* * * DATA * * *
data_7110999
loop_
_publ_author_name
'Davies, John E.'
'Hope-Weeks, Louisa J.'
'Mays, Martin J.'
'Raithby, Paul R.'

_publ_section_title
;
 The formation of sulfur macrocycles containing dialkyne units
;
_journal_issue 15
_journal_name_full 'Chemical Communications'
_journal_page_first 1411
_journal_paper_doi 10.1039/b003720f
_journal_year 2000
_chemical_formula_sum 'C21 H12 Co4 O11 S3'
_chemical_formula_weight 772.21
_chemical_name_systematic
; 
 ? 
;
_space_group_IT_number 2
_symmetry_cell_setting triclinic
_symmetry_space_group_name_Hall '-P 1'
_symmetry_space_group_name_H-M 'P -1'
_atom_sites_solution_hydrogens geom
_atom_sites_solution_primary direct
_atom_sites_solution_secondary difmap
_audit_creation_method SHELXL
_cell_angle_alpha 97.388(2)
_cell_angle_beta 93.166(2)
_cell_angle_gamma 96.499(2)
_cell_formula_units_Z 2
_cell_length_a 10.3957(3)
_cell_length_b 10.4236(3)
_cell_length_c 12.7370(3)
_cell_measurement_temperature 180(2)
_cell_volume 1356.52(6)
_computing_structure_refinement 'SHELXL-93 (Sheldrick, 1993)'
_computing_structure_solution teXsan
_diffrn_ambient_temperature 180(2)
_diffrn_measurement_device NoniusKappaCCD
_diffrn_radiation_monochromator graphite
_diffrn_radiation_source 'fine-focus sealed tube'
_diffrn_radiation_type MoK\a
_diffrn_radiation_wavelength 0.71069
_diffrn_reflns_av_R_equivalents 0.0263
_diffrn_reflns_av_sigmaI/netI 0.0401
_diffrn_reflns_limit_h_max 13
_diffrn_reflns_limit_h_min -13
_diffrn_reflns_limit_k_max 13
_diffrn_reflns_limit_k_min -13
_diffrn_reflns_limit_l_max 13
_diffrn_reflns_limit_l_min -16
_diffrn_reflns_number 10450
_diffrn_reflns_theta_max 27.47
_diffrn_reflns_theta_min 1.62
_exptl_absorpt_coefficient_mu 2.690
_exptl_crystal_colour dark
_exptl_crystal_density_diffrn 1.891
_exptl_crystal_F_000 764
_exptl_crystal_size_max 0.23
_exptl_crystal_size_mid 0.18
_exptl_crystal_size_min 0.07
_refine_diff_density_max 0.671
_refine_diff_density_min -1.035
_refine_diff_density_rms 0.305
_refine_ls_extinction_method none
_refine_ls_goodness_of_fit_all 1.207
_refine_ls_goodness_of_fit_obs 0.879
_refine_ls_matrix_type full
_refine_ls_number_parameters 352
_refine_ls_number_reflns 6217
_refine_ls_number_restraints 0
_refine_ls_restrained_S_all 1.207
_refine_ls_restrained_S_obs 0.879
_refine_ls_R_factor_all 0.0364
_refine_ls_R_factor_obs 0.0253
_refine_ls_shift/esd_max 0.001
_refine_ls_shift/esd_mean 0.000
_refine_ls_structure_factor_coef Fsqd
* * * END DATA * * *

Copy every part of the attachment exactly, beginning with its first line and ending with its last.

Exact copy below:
data_7110999
loop_
_publ_author_name
'Davies, John E.'
'Hope-Weeks, Louisa J.'
'Mays, Martin J.'
'Raithby, Paul R.'

_publ_section_title
;
 The formation of sulfur macrocycles containing dialkyne units
;
_journal_issue 15
_journal_name_full 'Chemical Communications'
_journal_page_first 1411
_journal_paper_doi 10.1039/b003720f
_journal_year 2000
_chemical_formula_sum 'C21 H12 Co4 O11 S3'
_chemical_formula_weight 772.21
_chemical_name_systematic
; 
 ? 
;
_space_group_IT_number 2
_symmetry_cell_setting triclinic
_symmetry_space_group_name_Hall '-P 1'
_symmetry_space_group_name_H-M 'P -1'
_atom_sites_solution_hydrogens geom
_atom_sites_solution_primary direct
_atom_sites_solution_secondary difmap
_audit_creation_method SHELXL
_cell_angle_alpha 97.388(2)
_cell_angle_beta 93.166(2)
_cell_angle_gamma 96.499(2)
_cell_formula_units_Z 2
_cell_length_a 10.3957(3)
_cell_length_b 10.4236(3)
_cell_length_c 12.7370(3)
_cell_measurement_temperature 180(2)
_cell_volume 1356.52(6)
_computing_structure_refinement 'SHELXL-93 (Sheldrick, 1993)'
_computing_structure_solution teXsan
_diffrn_ambient_temperature 180(2)
_diffrn_measurement_device NoniusKappaCCD
_diffrn_radiation_monochromator graphite
_diffrn_radiation_source 'fine-focus sealed tube'
_diffrn_radiation_type MoK\a
_diffrn_radiation_wavelength 0.71069
_diffrn_reflns_av_R_equivalents 0.0263
_diffrn_reflns_av_sigmaI/netI 0.0401
_diffrn_reflns_limit_h_max 13
_diffrn_reflns_limit_h_min -13
_diffrn_reflns_limit_k_max 13
_diffrn_reflns_limit_k_min -13
_diffrn_reflns_limit_l_max 13
_diffrn_reflns_limit_l_min -16
_diffrn_reflns_number 10450
_diffrn_reflns_theta_max 27.47
_diffrn_reflns_theta_min 1.62
_exptl_absorpt_coefficient_mu 2.690
_exptl_crystal_colour dark
_exptl_crystal_density_diffrn 1.891
_exptl_crystal_F_000 764
_exptl_crystal_size_max 0.23
_exptl_crystal_size_mid 0.18
_exptl_crystal_size_min 0.07
_refine_diff_density_max 0.671
_refine_diff_density_min -1.035
_refine_diff_density_rms 0.305
_refine_ls_extinction_method none
_refine_ls_goodness_of_fit_all 1.207
_refine_ls_goodness_of_fit_obs 0.879
_refine_ls_matrix_type full
_refine_ls_number_parameters 352
_refine_ls_number_reflns 6217
_refine_ls_number_restraints 0
_refine_ls_restrained_S_all 1.207
_refine_ls_restrained_S_obs 0.879
_refine_ls_R_factor_all 0.0364
_refine_ls_R_factor_obs 0.0253
_refine_ls_shift/esd_max 0.001
_refine_ls_shift/esd_mean 0.000
_refine_ls_structure_factor_coef Fsqd